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Reyes v. Meyer

United States District Court, Ninth Circuit

July 26, 2013

ABEL REYES, Plaintiff,
v.
A. MEYER, Defendant.

ORDER DIRECTING DEFENDANT TO FILE DISPOSITIVE MOTION OR NOTICE REGARDING SUCH MOTION (Docket No. 3)

RONALD M. WHYTE, District Judge.

Plaintiff, a state prisoner proceeding pro se, filed a civil complaint in the Superior Court of Monterey County. On March 4, 2013, defendant Meyer filed a notice of removal. For the reasons stated below, the court directs defendant to file a dispositive motion or notice regarding such motion.

DISCUSSION

A. Standard of Review

A federal court must conduct a preliminary screening in any case in which a prisoner seeks redress from a governmental entity or officer or employee of a governmental entity. See 28 U.S.C. § 1915A(a). In its review, the court must identify any cognizable claims and dismiss any claims that are frivolous, malicious, fail to state a claim upon which relief may be granted or seek monetary relief from a defendant who is immune from such relief. See id. § 1915A(b)(1), (2). Pro se pleadings must, however, be liberally construed. See Balistreri v. Pacifica Police Dep't , 901 F.2d 696, 699 (9th Cir. 1988).

To state a claim under 42 U.S.C. § 1983, a plaintiff must allege two essential elements: (1) that a right secured by the Constitution or laws of the United States was violated, and (2) that the alleged deprivation was committed by a person acting under the color of state law. West v. Atkins , 487 U.S. 42, 48 (1988).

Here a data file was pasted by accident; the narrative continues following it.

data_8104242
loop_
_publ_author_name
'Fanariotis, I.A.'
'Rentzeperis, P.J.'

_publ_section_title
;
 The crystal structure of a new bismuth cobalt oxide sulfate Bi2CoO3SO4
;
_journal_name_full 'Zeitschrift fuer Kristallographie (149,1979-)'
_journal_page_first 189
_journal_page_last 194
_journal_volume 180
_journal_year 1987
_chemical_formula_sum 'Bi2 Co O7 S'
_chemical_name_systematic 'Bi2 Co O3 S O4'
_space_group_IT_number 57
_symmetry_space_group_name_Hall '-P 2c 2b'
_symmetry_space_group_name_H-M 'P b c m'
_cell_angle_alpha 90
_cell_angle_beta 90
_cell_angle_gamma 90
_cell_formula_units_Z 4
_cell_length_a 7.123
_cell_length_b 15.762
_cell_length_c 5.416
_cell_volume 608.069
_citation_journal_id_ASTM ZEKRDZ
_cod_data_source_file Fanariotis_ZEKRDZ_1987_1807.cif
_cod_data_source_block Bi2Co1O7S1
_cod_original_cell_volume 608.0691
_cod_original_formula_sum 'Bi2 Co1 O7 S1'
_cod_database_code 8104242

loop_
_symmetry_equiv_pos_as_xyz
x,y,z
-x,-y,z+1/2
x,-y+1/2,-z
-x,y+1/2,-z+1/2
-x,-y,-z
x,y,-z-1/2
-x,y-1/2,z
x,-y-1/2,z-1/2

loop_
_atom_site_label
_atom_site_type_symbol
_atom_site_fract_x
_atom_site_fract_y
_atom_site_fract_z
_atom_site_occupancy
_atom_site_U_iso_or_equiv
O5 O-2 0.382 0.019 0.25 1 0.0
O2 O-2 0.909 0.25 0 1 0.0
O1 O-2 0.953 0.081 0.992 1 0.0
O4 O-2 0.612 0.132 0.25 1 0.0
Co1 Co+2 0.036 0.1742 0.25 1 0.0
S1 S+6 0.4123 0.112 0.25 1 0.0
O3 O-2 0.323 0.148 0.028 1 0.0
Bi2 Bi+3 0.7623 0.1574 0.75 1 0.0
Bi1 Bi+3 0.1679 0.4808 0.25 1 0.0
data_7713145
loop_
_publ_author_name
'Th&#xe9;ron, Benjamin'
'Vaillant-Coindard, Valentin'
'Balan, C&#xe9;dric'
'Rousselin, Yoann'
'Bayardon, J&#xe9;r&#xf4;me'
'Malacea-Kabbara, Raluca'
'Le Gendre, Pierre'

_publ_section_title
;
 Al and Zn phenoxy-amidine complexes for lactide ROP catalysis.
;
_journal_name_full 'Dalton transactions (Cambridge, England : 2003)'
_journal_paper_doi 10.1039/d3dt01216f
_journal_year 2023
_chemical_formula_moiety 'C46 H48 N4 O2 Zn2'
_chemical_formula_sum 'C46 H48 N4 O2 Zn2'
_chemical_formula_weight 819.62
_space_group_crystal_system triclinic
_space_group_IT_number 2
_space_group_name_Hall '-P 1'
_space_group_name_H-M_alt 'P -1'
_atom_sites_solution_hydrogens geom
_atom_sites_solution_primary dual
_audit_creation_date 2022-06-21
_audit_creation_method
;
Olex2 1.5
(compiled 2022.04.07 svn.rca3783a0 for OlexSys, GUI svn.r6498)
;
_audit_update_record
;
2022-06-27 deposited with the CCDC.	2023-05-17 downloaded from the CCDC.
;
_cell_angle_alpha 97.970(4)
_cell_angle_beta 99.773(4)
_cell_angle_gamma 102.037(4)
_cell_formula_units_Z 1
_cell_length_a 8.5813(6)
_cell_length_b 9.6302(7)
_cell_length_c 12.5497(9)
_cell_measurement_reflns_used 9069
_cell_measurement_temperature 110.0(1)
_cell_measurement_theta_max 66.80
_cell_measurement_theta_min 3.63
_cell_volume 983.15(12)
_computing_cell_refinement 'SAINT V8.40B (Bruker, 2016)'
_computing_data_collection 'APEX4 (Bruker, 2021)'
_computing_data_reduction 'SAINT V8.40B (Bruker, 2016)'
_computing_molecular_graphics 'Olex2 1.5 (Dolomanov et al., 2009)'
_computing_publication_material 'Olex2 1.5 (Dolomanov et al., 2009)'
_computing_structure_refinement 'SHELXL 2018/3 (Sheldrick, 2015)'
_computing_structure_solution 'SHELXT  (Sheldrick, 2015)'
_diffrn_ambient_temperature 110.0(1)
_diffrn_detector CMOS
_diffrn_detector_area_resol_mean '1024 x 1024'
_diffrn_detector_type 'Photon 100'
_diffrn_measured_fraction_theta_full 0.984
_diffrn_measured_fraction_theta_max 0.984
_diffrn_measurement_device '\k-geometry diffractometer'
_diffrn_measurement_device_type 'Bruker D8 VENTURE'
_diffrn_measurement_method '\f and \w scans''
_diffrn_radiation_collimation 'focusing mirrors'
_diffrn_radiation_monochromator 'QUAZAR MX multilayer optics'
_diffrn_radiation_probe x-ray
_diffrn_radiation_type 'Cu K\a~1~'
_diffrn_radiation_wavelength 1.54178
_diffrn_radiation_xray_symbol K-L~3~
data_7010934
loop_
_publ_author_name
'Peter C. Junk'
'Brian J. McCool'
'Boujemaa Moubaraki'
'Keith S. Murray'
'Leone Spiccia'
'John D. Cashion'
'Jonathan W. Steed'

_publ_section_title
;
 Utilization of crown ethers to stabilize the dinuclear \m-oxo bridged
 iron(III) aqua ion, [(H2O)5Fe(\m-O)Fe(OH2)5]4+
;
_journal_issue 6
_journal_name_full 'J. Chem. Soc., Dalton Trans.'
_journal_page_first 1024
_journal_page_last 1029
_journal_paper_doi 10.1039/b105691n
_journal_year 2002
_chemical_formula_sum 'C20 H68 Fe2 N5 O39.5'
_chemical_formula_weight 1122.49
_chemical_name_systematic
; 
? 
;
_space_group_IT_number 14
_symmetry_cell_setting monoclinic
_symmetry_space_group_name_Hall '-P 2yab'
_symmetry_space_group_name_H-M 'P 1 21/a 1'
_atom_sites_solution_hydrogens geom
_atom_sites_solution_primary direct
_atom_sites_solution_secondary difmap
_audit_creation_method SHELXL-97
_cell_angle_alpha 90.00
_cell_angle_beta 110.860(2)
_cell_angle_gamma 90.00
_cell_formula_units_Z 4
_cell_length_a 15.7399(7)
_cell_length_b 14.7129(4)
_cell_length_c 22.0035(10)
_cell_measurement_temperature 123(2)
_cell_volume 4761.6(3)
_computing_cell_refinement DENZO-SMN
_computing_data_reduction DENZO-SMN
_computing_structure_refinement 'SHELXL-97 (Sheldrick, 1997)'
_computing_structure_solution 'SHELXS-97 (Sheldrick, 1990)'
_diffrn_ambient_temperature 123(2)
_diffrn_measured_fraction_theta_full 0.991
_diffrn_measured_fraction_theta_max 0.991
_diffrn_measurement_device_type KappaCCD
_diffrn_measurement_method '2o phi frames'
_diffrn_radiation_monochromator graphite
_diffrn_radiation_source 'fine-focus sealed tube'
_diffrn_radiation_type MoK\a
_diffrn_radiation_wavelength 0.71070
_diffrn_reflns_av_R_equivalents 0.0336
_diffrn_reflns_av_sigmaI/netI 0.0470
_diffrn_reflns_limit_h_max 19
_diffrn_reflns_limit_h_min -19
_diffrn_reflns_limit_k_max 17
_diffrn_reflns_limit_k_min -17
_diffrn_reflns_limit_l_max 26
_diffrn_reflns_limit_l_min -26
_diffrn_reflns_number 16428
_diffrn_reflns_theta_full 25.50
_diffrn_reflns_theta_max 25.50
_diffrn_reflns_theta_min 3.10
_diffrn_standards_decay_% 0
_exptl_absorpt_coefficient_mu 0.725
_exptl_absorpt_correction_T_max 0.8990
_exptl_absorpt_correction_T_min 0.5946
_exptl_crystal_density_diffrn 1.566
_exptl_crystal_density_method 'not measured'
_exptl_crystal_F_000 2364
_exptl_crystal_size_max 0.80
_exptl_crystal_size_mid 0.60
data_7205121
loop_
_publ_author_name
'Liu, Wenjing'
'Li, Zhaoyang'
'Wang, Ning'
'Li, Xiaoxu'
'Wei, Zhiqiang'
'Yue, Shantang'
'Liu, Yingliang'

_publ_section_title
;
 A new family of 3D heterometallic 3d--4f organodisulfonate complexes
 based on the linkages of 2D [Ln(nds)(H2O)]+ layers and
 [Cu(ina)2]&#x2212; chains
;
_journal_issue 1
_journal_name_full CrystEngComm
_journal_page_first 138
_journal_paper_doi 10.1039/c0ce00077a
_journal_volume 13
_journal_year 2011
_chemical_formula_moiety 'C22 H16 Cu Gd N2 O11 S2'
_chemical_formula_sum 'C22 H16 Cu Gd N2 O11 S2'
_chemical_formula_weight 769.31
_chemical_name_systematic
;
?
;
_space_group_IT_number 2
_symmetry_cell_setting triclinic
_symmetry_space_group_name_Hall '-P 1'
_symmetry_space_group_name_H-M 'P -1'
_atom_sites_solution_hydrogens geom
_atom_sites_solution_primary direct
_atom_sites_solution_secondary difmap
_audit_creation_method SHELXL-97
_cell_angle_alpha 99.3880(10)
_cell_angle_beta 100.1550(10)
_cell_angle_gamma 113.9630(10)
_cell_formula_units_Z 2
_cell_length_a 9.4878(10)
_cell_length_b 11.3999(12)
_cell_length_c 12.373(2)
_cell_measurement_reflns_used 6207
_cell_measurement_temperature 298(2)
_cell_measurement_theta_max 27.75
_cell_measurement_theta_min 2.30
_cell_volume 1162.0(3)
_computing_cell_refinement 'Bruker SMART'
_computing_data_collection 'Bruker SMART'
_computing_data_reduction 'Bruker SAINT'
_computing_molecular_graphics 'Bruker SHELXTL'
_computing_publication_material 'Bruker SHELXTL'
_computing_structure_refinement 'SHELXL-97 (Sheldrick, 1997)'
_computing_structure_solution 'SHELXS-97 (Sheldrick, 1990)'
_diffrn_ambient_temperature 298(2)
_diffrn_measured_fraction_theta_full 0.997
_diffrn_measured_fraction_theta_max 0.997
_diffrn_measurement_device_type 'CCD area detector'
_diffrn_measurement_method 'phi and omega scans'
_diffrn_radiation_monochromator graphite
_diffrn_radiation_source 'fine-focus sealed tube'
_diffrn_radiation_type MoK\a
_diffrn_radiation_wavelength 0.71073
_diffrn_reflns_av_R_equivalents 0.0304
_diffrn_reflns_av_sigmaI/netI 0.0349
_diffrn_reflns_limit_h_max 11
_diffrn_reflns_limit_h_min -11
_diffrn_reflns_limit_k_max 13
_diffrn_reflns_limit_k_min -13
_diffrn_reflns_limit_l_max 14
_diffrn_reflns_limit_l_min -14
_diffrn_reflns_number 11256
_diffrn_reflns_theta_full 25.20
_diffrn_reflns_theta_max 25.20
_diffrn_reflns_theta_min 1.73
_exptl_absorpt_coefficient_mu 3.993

B. Plaintiff's Claims

Plaintiff alleges that on December 25, 2009, defendant Correctional Officer A. Myer and his partner used excessive force upon plaintiff when removing plaintiff from his cell in mechanical restraints, injuring plaintiff's shoulder. Plaintiff claims Myer again assaulted him when Myer slammed plaintiff's head twice against the inside of the back of the holding cage. Liberally construed, plaintiff has stated a cognizable claim of excessive force against defendant Myer.

The court also exercises its supplemental jurisdiction over plaintiff's state law claims.

CONCLUSION

For the foregoing reasons, the court hereby orders as follows:

1. No later than ninety (90) days from the date of this order, defendant shall file a motion for summary judgment or other dispositive motion with respect to the cognizable claim in the complaint.

a. If defendant elects to file a motion to dismiss on the grounds that plaintiff failed to exhaust his available administrative remedies as required by 42 U.S.C. § 1997e(a), defendant shall do so in an unenumerated Rule 12(b) motion pursuant to Wyatt v. Terhune , 315 F.3d 1108, 1119-20 (9th Cir. 2003).

b. Any motion for summary judgment shall be supported by adequate factual documentation and shall conform in all respects to Rule 56 of the Federal Rules of Civil Procedure. Defendant is advised that summary judgment cannot be granted, nor qualified immunity found, if material facts are in dispute. If defendant is of the opinion that this case cannot be resolved by ...


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